Objectives: To determine whether the religious beliefs and behaviors of family medicine outpatients differed from those of their physicians and whether patients' religiousness affects their expectations of their physicians regarding religious matters.
Design: A survey study was performed on a consecutive sample of 380 family medicine clinic outpatients and 31 family medicine faculty and residents in 2 family medicine residency programs.
Setting and subjects: Outpatients were recruited from an outpatient clinic of a family medicine residency program in North Carolina. Family medicine physicians and residents were recruited from this program and another in Texas.
Main outcome measures: Scores were obtained from the Springfield Religiosity Scale, the Hoge Intrinsic Religiosity Scale, and a religious beliefs questionnaire designed for this study.
Results: Absence of religious affiliation was more common for physicians than patients. Physicians were less likely than patients to pray privately and less likely to hold intrinsic religious attitudes. Patients were more likely than physicians to be interested in their own physician's religious beliefs, more likely to feel that they should know their physician's religious beliefs, and more likely to want their physician to pray with them under certain circumstances. When sex and age were controlled, some of these differences disappeared. When compared with patients, physicians tended to be younger and male--characteristics inversely associated with religious belief and practice. Regardless of sex or age, however, the more religious the patients, the more likely the desire to know their physician's religious beliefs and share their own religious beliefs.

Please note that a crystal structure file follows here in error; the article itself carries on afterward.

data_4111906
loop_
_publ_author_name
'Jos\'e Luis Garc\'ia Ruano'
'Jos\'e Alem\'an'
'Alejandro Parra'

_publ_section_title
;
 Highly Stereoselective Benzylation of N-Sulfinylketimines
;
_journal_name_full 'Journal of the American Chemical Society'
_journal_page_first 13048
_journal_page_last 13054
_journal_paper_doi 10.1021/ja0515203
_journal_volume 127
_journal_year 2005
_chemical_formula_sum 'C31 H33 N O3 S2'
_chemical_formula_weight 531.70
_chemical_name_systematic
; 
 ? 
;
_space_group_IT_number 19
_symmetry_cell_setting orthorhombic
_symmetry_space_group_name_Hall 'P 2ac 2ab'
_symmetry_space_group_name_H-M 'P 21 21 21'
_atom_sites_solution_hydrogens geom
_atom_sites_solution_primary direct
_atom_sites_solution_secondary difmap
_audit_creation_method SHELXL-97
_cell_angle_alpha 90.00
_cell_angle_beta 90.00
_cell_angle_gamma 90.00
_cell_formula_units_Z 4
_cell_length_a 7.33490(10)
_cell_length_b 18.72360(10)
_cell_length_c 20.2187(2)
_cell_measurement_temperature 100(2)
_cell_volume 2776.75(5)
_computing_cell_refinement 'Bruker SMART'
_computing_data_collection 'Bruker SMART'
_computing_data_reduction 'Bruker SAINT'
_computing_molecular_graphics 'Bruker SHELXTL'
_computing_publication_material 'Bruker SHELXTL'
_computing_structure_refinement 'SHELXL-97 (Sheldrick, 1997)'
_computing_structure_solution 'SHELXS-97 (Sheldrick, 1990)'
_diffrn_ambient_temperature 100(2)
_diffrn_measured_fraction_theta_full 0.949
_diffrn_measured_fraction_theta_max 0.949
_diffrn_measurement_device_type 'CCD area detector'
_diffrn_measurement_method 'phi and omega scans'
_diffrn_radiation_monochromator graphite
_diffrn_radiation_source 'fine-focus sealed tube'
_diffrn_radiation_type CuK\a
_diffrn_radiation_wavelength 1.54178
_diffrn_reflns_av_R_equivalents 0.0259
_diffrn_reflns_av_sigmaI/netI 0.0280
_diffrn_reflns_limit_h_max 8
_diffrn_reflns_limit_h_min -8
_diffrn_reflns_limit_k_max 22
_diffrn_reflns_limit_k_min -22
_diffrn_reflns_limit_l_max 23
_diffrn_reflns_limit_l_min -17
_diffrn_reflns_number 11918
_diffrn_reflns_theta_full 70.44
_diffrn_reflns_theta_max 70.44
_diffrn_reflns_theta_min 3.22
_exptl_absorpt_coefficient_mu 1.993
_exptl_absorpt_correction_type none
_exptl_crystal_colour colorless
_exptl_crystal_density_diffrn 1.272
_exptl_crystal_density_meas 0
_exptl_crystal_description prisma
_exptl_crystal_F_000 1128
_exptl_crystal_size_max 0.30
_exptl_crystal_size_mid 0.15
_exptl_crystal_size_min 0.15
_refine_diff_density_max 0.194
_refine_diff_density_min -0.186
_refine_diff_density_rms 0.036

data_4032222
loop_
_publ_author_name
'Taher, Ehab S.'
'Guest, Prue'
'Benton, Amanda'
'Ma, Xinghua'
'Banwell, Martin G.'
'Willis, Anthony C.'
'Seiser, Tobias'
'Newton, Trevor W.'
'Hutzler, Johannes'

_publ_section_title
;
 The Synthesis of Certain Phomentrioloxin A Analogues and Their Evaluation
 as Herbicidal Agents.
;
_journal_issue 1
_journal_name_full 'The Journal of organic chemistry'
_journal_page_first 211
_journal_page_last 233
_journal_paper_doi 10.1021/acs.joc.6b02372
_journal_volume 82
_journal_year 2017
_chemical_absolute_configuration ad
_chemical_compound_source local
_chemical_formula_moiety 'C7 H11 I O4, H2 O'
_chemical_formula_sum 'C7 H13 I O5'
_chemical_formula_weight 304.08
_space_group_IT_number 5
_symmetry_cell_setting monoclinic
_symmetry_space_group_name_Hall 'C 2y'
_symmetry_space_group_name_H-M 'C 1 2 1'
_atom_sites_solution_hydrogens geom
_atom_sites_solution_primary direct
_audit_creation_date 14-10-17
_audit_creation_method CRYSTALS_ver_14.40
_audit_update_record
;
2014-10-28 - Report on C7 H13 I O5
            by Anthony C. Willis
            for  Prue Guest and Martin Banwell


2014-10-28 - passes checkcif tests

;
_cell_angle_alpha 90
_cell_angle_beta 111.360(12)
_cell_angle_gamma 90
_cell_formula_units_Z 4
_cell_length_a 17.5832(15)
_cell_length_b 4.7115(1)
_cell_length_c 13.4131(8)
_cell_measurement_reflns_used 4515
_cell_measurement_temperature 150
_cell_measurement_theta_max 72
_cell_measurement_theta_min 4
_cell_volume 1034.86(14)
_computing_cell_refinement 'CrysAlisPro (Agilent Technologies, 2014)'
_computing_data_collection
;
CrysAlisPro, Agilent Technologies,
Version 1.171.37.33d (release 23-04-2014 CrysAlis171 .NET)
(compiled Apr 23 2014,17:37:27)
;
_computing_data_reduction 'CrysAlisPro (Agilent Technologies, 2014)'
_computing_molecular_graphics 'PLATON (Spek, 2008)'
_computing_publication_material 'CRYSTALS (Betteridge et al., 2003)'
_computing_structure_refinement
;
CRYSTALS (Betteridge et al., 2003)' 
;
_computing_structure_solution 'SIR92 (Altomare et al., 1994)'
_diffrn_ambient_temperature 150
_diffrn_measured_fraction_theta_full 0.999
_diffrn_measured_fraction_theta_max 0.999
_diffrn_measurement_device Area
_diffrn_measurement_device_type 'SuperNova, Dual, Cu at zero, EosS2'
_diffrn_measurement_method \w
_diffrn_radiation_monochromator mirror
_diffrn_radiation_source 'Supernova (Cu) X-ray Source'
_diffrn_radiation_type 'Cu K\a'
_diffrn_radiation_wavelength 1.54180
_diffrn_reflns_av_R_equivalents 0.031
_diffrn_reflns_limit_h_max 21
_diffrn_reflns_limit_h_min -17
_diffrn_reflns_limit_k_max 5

Conclusions: Patients are more involved in religious beliefs and practices than physicians, a finding partially explained by age and sex. The more religious the patients, the more important it is for them to know their physician's beliefs, share their beliefs with their physician, and want their physicians to pray with them.